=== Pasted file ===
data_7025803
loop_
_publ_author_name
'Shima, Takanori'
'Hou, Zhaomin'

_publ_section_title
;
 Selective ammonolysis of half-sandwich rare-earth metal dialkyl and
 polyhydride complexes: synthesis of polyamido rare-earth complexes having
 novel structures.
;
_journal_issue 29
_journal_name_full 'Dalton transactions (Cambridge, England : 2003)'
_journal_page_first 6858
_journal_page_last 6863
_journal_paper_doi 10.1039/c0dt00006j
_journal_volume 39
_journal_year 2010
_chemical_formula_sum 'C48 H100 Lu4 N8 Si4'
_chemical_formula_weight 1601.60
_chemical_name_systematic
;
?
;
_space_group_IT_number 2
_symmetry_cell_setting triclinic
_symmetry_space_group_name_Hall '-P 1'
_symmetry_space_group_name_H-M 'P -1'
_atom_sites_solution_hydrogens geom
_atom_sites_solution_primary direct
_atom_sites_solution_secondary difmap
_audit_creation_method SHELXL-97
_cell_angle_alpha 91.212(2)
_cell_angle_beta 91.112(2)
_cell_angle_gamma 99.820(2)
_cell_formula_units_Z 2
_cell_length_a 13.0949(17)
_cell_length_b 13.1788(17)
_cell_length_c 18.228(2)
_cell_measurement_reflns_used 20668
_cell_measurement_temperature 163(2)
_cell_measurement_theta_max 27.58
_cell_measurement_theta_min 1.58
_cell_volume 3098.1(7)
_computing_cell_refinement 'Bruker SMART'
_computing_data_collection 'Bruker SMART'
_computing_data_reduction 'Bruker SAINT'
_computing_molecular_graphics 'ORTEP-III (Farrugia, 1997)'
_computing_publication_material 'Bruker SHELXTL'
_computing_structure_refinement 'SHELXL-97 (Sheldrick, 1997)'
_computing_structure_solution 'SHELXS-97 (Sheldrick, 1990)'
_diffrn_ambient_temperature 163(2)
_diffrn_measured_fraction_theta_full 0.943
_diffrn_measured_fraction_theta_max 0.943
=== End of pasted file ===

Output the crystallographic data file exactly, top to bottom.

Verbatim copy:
data_7025803
loop_
_publ_author_name
'Shima, Takanori'
'Hou, Zhaomin'

_publ_section_title
;
 Selective ammonolysis of half-sandwich rare-earth metal dialkyl and
 polyhydride complexes: synthesis of polyamido rare-earth complexes having
 novel structures.
;
_journal_issue 29
_journal_name_full 'Dalton transactions (Cambridge, England : 2003)'
_journal_page_first 6858
_journal_page_last 6863
_journal_paper_doi 10.1039/c0dt00006j
_journal_volume 39
_journal_year 2010
_chemical_formula_sum 'C48 H100 Lu4 N8 Si4'
_chemical_formula_weight 1601.60
_chemical_name_systematic
;
?
;
_space_group_IT_number 2
_symmetry_cell_setting triclinic
_symmetry_space_group_name_Hall '-P 1'
_symmetry_space_group_name_H-M 'P -1'
_atom_sites_solution_hydrogens geom
_atom_sites_solution_primary direct
_atom_sites_solution_secondary difmap
_audit_creation_method SHELXL-97
_cell_angle_alpha 91.212(2)
_cell_angle_beta 91.112(2)
_cell_angle_gamma 99.820(2)
_cell_formula_units_Z 2
_cell_length_a 13.0949(17)
_cell_length_b 13.1788(17)
_cell_length_c 18.228(2)
_cell_measurement_reflns_used 20668
_cell_measurement_temperature 163(2)
_cell_measurement_theta_max 27.58
_cell_measurement_theta_min 1.58
_cell_volume 3098.1(7)
_computing_cell_refinement 'Bruker SMART'
_computing_data_collection 'Bruker SMART'
_computing_data_reduction 'Bruker SAINT'
_computing_molecular_graphics 'ORTEP-III (Farrugia, 1997)'
_computing_publication_material 'Bruker SHELXTL'
_computing_structure_refinement 'SHELXL-97 (Sheldrick, 1997)'
_computing_structure_solution 'SHELXS-97 (Sheldrick, 1990)'
_diffrn_ambient_temperature 163(2)
_diffrn_measured_fraction_theta_full 0.943
_diffrn_measured_fraction_theta_max 0.943